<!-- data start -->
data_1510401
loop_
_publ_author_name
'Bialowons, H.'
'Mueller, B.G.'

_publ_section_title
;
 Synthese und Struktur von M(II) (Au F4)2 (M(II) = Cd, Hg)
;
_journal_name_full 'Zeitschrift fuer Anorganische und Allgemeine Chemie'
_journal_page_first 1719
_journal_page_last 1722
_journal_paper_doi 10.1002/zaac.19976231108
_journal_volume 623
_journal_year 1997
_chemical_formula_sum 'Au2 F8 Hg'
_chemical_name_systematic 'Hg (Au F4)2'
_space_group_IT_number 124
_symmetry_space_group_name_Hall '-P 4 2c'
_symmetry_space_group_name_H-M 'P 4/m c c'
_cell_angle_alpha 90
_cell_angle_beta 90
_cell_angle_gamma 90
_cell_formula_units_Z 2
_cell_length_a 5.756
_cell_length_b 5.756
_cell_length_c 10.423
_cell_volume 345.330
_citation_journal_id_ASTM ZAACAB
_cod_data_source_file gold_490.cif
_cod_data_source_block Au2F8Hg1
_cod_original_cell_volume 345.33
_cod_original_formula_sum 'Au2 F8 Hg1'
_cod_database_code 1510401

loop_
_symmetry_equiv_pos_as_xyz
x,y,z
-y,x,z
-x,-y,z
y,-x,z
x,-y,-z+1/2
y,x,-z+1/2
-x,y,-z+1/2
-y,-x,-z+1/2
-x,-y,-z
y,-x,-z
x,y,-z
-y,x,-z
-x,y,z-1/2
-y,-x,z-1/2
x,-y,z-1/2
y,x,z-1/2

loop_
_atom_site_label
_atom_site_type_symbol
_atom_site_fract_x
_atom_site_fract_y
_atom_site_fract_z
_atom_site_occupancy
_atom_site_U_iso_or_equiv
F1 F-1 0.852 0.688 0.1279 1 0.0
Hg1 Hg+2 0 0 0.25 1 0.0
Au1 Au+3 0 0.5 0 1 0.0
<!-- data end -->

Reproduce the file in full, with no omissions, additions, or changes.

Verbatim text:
data_1510401
loop_
_publ_author_name
'Bialowons, H.'
'Mueller, B.G.'

_publ_section_title
;
 Synthese und Struktur von M(II) (Au F4)2 (M(II) = Cd, Hg)
;
_journal_name_full 'Zeitschrift fuer Anorganische und Allgemeine Chemie'
_journal_page_first 1719
_journal_page_last 1722
_journal_paper_doi 10.1002/zaac.19976231108
_journal_volume 623
_journal_year 1997
_chemical_formula_sum 'Au2 F8 Hg'
_chemical_name_systematic 'Hg (Au F4)2'
_space_group_IT_number 124
_symmetry_space_group_name_Hall '-P 4 2c'
_symmetry_space_group_name_H-M 'P 4/m c c'
_cell_angle_alpha 90
_cell_angle_beta 90
_cell_angle_gamma 90
_cell_formula_units_Z 2
_cell_length_a 5.756
_cell_length_b 5.756
_cell_length_c 10.423
_cell_volume 345.330
_citation_journal_id_ASTM ZAACAB
_cod_data_source_file gold_490.cif
_cod_data_source_block Au2F8Hg1
_cod_original_cell_volume 345.33
_cod_original_formula_sum 'Au2 F8 Hg1'
_cod_database_code 1510401

loop_
_symmetry_equiv_pos_as_xyz
x,y,z
-y,x,z
-x,-y,z
y,-x,z
x,-y,-z+1/2
y,x,-z+1/2
-x,y,-z+1/2
-y,-x,-z+1/2
-x,-y,-z
y,-x,-z
x,y,-z
-y,x,-z
-x,y,z-1/2
-y,-x,z-1/2
x,-y,z-1/2
y,x,z-1/2

loop_
_atom_site_label
_atom_site_type_symbol
_atom_site_fract_x
_atom_site_fract_y
_atom_site_fract_z
_atom_site_occupancy
_atom_site_U_iso_or_equiv
F1 F-1 0.852 0.688 0.1279 1 0.0
Hg1 Hg+2 0 0 0.25 1 0.0
Au1 Au+3 0 0.5 0 1 0.0